So there’s the sprinters lane closest to the,

Jill: the, yeah, the closest to the center.

Mandy Marquardt: So the closest to the center of versus. Okay. Yeah. So what is. There’s the same, it’s the same, I know when you’re looking at the track, it looks steeper, but it’s the same steepness on the bottom of the track as it is at the top.

So usually you can tell like how slow you can go at different tracks because there’s different tracks. They’re not all the same because they have different builders. Some tracks are 43 degrees, some are 45, some are 46. Some have tighter churns, some have wider churns. every tracks built a bit different, so you can kind of gauge to some are grippier, some are as grippy like LA, where we train was just resurfaced.

So hopefully it’s a little grippy. It was a little bit slippery. Just cause it’s hasn’t been, resurfaced in 20 years. So it’s, it’s dirty too, but I’m excited to try it. So

Alison: do you feel more G force going on the inside versus being a little higher up on the track?

Mandy Marquardt: Yes. Yeah, definitely. Cause as you go higher, it’s wider and Yeah, at the, in the sprinters lane where we do most of our efforts and especially with the motor, you’ll, yeah, it just, you go into turn 1 and you’re already coming out of turn 2.

It just, it whips you. But yeah, you have to learn to stay pretty relaxed too and like in your upper body, not to try to like oversteer. So it’s definitely a sport that’s very technical to it takes a while to learn, even if you’re a cyclist and you want to get into a racing on the track, it takes some time to learn and feel the track.

Jill: You started getting into tactics let’s get into the sprint race because I think a lot of our listeners don’t understand why a good portion of this race is not fast if it’s a sprint, because it’s 750 meters, but only the last 200, 250, last 200 are timed. So walk us through. What this race is all about.

Mandy Marquardt: It’s my favorite event actually that I compete in and we start with a 200 meter qualification. So we’re on the track alone. We get pushed up. So usually you get. seated off of your world ranking, depending on when you go, say it’s a world championships.

Usually you’ll see the faster riders towards the end and the times are getting faster. And then they usually say take the top 28. That go through to the sprint tournament. So a lot of people like travel a long way and don’t make it through the sprint tournament. So it’s really important that you nail down a good time because then it determines where you are seated.

So a higher you finish in your qualification time, the better. So then it’s like March madness where you bracket through and you race like the one through 16th final. And. usually top four get a buy. So it’s great if you make the top four, it depends like how many athletes there are. So that’s another thing to how many athletes there are.

Usually like if all are racing or four people get a buy, , then you meet them in the one eighth final and then they have quarterfinals, semifinals and finals. But the first two rides, the 1 16 final and the 1 8, it’s just a final. It’s just one ride. So you have to win those. So yeah, I usually see people get pushed up.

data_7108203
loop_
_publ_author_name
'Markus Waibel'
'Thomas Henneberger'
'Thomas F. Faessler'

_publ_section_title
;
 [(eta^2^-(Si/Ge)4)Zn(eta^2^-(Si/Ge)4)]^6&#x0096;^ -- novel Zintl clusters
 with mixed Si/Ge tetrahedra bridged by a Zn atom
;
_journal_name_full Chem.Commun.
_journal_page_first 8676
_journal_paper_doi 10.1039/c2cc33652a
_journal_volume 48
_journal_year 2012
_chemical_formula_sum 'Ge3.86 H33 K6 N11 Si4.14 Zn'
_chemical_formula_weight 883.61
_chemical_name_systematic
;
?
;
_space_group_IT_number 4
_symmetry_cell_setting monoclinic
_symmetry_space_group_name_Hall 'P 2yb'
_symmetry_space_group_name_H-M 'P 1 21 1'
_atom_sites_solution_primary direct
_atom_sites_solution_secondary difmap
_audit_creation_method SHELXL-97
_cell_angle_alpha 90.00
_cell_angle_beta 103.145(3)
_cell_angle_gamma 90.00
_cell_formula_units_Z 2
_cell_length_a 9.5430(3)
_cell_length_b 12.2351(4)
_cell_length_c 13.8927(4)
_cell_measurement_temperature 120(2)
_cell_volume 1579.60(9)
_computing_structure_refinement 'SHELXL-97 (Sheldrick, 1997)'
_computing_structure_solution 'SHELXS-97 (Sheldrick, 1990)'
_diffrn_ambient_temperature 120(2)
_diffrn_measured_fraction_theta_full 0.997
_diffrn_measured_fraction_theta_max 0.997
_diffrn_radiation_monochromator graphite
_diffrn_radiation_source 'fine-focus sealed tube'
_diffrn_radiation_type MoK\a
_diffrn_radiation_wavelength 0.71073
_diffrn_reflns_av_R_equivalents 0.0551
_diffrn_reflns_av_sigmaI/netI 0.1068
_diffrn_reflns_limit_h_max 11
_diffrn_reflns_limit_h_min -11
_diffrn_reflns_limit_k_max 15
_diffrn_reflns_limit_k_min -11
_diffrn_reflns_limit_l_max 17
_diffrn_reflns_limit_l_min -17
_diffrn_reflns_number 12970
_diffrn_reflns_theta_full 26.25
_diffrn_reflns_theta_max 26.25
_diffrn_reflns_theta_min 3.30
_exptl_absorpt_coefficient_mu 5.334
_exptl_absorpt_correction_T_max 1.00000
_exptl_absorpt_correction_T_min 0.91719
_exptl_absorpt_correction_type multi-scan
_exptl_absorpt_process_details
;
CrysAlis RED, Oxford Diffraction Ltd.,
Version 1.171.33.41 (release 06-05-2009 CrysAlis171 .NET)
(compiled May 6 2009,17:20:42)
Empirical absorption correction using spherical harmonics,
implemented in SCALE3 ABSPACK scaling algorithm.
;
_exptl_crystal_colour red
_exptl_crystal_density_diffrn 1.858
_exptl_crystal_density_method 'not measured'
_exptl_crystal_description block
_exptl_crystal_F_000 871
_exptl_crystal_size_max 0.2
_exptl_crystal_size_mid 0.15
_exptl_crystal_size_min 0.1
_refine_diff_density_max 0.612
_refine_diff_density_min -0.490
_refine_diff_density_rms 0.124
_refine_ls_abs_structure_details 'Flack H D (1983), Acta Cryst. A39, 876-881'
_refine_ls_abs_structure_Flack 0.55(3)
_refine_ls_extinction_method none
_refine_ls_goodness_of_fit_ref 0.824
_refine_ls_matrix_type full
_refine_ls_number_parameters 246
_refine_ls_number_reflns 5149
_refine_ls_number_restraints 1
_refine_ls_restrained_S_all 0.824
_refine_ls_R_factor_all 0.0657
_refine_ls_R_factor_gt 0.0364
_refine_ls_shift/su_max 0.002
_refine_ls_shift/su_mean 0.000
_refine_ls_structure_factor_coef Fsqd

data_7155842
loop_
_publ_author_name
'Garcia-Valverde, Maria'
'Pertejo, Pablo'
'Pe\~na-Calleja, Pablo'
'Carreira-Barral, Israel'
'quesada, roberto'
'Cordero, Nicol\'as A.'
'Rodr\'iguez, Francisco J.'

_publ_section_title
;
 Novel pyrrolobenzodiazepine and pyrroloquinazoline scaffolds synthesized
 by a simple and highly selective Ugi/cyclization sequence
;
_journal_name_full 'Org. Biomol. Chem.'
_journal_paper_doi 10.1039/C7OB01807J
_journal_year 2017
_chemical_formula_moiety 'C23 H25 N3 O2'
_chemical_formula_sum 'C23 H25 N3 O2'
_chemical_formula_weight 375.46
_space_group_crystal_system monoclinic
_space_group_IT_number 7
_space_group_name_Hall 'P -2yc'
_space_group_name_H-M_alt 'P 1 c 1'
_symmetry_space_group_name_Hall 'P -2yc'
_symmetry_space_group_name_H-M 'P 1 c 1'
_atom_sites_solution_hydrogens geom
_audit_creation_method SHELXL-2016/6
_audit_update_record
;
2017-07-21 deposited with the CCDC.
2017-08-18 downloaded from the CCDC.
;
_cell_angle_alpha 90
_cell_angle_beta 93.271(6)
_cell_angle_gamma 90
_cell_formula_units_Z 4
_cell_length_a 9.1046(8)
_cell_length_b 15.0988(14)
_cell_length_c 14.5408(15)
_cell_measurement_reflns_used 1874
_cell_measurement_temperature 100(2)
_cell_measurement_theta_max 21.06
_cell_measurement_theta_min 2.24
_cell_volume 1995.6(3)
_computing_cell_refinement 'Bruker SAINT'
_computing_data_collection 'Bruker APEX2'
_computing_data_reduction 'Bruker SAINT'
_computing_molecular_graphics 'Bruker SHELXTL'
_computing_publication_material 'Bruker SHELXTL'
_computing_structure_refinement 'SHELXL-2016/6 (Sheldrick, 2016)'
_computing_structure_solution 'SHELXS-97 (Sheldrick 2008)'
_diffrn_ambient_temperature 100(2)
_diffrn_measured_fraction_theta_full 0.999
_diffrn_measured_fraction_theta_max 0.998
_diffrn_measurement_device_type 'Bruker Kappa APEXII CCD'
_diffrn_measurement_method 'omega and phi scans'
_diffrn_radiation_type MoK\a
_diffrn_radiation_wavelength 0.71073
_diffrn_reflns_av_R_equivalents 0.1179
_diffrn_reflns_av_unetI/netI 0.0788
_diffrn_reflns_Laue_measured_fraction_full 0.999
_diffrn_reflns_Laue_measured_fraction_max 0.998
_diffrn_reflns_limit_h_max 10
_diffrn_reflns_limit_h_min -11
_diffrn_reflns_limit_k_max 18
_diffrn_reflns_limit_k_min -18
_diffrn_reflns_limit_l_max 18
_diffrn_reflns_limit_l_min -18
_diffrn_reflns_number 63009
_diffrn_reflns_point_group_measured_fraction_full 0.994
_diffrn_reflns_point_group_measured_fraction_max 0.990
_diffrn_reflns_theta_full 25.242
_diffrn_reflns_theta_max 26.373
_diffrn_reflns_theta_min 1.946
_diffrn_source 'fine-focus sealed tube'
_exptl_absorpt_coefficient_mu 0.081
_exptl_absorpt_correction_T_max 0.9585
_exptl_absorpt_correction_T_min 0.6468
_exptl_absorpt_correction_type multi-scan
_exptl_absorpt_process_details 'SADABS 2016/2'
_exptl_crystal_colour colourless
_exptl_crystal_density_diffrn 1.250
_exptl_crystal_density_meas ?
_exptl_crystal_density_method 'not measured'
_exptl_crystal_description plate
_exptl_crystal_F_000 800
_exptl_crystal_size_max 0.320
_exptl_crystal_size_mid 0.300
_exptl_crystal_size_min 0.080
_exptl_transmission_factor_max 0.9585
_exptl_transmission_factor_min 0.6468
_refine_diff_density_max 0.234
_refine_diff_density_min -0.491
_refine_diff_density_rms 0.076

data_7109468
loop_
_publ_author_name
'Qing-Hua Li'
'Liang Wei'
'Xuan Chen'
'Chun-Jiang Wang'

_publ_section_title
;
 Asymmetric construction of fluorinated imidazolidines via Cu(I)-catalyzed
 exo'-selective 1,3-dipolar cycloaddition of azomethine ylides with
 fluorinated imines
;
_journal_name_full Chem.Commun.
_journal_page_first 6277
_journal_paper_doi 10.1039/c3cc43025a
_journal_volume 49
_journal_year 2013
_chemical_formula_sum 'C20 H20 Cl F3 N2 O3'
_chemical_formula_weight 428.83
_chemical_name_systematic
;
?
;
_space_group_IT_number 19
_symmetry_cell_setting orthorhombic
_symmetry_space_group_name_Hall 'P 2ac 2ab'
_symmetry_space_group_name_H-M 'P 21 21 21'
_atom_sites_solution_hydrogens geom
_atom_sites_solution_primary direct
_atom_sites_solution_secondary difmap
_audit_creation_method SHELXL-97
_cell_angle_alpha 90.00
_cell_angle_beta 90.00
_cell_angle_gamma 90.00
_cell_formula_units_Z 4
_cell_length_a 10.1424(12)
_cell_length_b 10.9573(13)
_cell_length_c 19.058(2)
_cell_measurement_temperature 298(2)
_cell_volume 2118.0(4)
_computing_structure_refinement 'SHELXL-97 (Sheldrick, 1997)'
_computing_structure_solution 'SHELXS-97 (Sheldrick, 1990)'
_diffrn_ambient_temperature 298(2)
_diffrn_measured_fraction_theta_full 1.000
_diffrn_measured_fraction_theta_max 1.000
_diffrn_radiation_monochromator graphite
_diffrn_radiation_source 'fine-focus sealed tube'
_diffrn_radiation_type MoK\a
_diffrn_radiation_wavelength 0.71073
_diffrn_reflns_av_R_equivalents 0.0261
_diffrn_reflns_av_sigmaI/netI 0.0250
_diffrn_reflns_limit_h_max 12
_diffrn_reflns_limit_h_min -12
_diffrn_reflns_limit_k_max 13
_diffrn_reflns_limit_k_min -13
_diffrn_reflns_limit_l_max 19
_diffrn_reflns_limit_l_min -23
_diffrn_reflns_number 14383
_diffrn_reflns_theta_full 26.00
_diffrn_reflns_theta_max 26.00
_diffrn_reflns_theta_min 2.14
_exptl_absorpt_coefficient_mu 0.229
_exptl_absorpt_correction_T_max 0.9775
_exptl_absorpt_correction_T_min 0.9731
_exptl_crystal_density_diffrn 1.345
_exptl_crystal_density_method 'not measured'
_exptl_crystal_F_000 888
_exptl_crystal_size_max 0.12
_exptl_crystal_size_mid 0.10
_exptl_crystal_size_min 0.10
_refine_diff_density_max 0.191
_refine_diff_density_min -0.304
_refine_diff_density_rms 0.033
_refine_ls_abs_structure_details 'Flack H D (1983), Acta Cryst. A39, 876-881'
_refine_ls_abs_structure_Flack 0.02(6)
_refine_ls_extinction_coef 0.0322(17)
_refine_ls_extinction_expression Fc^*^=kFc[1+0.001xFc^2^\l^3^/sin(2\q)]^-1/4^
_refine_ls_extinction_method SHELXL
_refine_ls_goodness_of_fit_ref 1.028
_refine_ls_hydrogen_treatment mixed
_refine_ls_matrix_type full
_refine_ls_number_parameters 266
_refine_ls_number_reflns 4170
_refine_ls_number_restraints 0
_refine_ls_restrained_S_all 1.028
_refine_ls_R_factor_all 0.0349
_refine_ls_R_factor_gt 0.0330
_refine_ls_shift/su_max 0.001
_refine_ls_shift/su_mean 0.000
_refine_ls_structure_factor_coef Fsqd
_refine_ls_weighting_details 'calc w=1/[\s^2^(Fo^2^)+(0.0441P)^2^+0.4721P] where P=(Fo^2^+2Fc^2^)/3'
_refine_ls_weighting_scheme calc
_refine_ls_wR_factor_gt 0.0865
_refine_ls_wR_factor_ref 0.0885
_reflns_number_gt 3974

One’s on the bottom, one’s at the top at the start finish, and before that happens, You have to pick on an iPad, like, you push your name, and then you kind of, at random, it’s like a card, and you push it, and it’s like, okay, I’m, I’m one, and then my opponent’s two, and then that means I’m like, okay, then you have to start thinking.

Like, you have to think both scenarios before you go up one or two. Okay, I’m the faster qualifier, say, right? And then I’m looking, okay, I want to control this race. I just, I want to get it done. It’s one ride. You like, don’t make any mistakes. So I don’t go right from the gun because I also have the rest of the sprint tournament that I have to race through.

So it’s quarter finals, semifinals and finals. Are best of three. So that’s already nine races. Say if I go to a decider for all of those. So that’s nine, 10, 11, that’s 11 sprints in a day, sometimes over two days. I get three laps. So sometimes you’ll see it go really slow. It’s a kind of a lot of mind games too. You kind of get pushed off. And then sometimes people slow up right away and then that person has to really backpedal and it kind of hurts your legs a bit. Cause you’re like on a big gear or you just kind of roll it a bit quick.

And then you want to get up on the track and the back straight. And it’s all about slowly building your pace. Cause if you sprint, slow down, sprint, like it’s just, it’s not ideal. So it’s about building your sprint, your, like riding your race, but keeping an eye on your opponent as position one on the track and making sure that I have position to commit to their sprint before I commit.

Or taking their speed away by going up track and matching their speed. So it’s a lot of like tactical stuff. people can go underneath you. So it’s about protecting the bottom. so yeah, you don’t want to go, you know what you can do. And usually the race is already building with let’s say about 350 meters or 500 meters to go.

Like you’re starting to kind of pick up pace. Plus you’re on a big gear that’s two laps to go. And then when you hit the back straight, that’s a lap and a half to go. So coming in the bell lap. You want to gain height and have in kind of know where your opponent is and yeah, like either the sprints already happening there, but then it’s a drag race or you’re committing at a certain point in the track.

yeah, so it’s all about timing. committing, having the other rider commit. I know there’s, there’s a lot, but it depends where, if you’re positioned, if you drop position one or position two, but yeah, say I win, I go to the next round, same thing. My tactics can change.